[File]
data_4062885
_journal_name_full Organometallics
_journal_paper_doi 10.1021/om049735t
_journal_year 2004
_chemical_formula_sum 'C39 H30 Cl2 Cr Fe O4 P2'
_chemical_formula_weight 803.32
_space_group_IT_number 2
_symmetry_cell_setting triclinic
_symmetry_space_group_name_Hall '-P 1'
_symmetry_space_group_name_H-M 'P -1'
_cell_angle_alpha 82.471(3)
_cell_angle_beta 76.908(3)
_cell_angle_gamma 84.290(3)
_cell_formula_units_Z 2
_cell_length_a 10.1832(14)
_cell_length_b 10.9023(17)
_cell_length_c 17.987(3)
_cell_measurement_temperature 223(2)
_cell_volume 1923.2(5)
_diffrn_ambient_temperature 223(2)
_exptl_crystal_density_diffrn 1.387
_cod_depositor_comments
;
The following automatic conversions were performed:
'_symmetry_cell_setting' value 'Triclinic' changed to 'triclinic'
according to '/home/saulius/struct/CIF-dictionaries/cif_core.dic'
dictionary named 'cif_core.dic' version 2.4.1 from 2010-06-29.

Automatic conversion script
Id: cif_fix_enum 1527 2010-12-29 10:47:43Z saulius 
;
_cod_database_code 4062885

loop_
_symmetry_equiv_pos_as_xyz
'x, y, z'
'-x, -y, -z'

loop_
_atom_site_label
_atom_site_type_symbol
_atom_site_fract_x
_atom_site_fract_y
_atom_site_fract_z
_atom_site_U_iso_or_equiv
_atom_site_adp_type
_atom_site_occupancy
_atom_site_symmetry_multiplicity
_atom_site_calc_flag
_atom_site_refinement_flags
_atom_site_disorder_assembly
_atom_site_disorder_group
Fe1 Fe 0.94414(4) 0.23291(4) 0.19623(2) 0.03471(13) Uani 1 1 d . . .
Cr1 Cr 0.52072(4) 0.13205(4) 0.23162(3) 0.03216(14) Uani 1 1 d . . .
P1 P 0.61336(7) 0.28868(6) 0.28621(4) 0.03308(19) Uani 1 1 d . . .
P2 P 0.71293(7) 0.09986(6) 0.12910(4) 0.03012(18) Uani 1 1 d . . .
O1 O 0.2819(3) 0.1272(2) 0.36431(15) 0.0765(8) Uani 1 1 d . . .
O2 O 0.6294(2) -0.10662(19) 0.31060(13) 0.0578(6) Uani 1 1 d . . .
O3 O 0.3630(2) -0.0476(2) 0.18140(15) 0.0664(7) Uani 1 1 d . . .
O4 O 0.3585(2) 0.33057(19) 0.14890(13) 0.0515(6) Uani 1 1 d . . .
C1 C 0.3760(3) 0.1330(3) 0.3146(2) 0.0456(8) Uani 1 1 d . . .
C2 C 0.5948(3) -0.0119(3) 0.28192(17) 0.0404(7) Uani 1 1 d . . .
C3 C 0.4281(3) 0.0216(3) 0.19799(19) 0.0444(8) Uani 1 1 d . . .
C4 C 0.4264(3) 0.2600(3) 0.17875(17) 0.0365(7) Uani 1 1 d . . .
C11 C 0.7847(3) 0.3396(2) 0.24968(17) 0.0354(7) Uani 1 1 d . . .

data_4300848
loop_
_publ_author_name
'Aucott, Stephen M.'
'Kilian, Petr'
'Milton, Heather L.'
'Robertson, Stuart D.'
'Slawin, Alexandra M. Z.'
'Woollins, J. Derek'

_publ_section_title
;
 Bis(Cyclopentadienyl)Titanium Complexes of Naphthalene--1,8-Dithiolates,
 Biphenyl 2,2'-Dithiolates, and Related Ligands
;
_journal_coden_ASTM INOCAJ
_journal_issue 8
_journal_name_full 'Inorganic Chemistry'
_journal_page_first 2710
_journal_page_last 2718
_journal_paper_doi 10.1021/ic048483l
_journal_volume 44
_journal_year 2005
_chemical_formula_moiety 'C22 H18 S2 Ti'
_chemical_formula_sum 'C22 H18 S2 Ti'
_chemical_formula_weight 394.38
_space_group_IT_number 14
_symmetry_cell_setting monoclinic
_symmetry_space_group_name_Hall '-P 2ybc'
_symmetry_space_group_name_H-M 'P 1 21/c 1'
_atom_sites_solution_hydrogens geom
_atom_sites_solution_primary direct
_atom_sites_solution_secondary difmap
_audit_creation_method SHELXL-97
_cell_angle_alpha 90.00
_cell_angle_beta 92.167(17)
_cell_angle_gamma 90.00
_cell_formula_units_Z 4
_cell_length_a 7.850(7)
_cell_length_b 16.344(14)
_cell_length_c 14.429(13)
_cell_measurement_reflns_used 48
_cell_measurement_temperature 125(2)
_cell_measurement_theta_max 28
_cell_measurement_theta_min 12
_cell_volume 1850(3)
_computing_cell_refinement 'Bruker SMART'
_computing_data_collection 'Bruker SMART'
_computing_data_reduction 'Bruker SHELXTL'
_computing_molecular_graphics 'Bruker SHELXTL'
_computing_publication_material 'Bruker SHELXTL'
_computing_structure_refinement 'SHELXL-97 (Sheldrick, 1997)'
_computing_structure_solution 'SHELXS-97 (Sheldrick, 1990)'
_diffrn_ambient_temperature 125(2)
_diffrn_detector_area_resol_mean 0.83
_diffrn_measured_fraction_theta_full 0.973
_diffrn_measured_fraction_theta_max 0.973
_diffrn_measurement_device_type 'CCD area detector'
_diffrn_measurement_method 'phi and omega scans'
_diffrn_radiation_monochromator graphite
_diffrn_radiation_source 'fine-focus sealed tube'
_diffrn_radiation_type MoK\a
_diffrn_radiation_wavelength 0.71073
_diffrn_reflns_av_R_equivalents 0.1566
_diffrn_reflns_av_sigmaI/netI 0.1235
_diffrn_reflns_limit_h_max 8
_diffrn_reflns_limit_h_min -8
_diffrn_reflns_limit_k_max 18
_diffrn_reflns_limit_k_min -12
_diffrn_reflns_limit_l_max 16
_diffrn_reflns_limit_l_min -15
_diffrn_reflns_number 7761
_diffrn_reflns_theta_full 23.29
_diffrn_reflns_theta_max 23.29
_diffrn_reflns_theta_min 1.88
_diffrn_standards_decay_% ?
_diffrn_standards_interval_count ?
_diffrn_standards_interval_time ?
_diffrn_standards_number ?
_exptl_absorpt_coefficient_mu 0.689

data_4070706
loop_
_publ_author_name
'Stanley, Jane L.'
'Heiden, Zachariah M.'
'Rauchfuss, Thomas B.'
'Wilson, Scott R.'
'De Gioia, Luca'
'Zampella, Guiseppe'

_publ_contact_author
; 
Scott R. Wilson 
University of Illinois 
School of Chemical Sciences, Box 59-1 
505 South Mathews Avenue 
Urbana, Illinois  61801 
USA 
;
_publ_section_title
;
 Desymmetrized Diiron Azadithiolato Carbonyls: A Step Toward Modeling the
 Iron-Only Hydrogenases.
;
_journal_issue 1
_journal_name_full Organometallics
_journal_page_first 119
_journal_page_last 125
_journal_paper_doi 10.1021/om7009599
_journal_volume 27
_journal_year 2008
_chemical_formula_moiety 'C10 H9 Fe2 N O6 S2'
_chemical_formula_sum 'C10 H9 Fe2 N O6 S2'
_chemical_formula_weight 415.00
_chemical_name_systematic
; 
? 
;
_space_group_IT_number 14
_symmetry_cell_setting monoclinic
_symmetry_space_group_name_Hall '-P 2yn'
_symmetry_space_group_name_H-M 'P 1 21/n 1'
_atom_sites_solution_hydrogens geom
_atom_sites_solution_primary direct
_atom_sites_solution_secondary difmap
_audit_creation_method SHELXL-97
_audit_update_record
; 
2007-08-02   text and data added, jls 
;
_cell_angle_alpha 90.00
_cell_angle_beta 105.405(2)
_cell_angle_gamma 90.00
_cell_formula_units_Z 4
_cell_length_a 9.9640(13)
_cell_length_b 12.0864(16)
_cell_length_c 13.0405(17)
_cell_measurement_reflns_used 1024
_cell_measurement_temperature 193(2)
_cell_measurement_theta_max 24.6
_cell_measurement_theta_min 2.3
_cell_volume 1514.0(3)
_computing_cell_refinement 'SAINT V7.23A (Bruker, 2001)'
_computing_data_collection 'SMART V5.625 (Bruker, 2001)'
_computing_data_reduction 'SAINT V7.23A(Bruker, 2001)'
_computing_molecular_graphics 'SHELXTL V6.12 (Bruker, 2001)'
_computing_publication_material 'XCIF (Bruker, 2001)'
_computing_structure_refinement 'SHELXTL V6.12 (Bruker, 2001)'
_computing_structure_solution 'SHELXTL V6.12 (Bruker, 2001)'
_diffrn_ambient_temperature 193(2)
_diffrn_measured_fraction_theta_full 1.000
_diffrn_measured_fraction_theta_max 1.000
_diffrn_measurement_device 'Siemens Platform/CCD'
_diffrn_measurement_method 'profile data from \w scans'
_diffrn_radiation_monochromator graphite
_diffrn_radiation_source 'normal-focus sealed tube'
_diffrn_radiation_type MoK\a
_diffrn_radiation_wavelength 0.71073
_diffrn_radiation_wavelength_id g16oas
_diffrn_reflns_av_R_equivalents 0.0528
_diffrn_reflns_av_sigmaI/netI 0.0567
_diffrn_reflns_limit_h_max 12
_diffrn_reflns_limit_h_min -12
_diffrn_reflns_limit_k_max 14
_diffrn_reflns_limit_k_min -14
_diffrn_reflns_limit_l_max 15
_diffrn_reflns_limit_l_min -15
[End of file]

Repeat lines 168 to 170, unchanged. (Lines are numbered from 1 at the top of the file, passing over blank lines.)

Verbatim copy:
_journal_page_last 125
_journal_paper_doi 10.1021/om7009599
_journal_volume 27